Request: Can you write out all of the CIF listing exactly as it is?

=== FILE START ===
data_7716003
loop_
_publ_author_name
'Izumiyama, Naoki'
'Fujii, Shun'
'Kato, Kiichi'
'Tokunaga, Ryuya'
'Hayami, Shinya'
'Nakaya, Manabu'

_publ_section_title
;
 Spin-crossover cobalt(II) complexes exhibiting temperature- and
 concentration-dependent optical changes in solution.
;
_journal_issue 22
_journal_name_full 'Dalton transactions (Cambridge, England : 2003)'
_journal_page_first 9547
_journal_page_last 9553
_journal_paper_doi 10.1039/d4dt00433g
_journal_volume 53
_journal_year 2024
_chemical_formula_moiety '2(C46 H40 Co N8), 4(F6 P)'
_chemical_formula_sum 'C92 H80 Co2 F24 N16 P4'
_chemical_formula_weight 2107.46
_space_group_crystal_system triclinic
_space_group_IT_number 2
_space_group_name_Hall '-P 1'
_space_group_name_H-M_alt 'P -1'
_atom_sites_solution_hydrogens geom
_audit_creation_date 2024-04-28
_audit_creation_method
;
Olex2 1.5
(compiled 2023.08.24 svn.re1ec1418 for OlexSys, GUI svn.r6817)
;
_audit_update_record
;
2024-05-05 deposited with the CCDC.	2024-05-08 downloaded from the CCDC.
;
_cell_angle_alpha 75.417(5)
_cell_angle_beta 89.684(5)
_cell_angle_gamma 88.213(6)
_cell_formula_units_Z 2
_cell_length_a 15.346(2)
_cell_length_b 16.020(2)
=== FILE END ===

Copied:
data_7716003
loop_
_publ_author_name
'Izumiyama, Naoki'
'Fujii, Shun'
'Kato, Kiichi'
'Tokunaga, Ryuya'
'Hayami, Shinya'
'Nakaya, Manabu'

_publ_section_title
;
 Spin-crossover cobalt(II) complexes exhibiting temperature- and
 concentration-dependent optical changes in solution.
;
_journal_issue 22
_journal_name_full 'Dalton transactions (Cambridge, England : 2003)'
_journal_page_first 9547
_journal_page_last 9553
_journal_paper_doi 10.1039/d4dt00433g
_journal_volume 53
_journal_year 2024
_chemical_formula_moiety '2(C46 H40 Co N8), 4(F6 P)'
_chemical_formula_sum 'C92 H80 Co2 F24 N16 P4'
_chemical_formula_weight 2107.46
_space_group_crystal_system triclinic
_space_group_IT_number 2
_space_group_name_Hall '-P 1'
_space_group_name_H-M_alt 'P -1'
_atom_sites_solution_hydrogens geom
_audit_creation_date 2024-04-28
_audit_creation_method
;
Olex2 1.5
(compiled 2023.08.24 svn.re1ec1418 for OlexSys, GUI svn.r6817)
;
_audit_update_record
;
2024-05-05 deposited with the CCDC.	2024-05-08 downloaded from the CCDC.
;
_cell_angle_alpha 75.417(5)
_cell_angle_beta 89.684(5)
_cell_angle_gamma 88.213(6)
_cell_formula_units_Z 2
_cell_length_a 15.346(2)
_cell_length_b 16.020(2)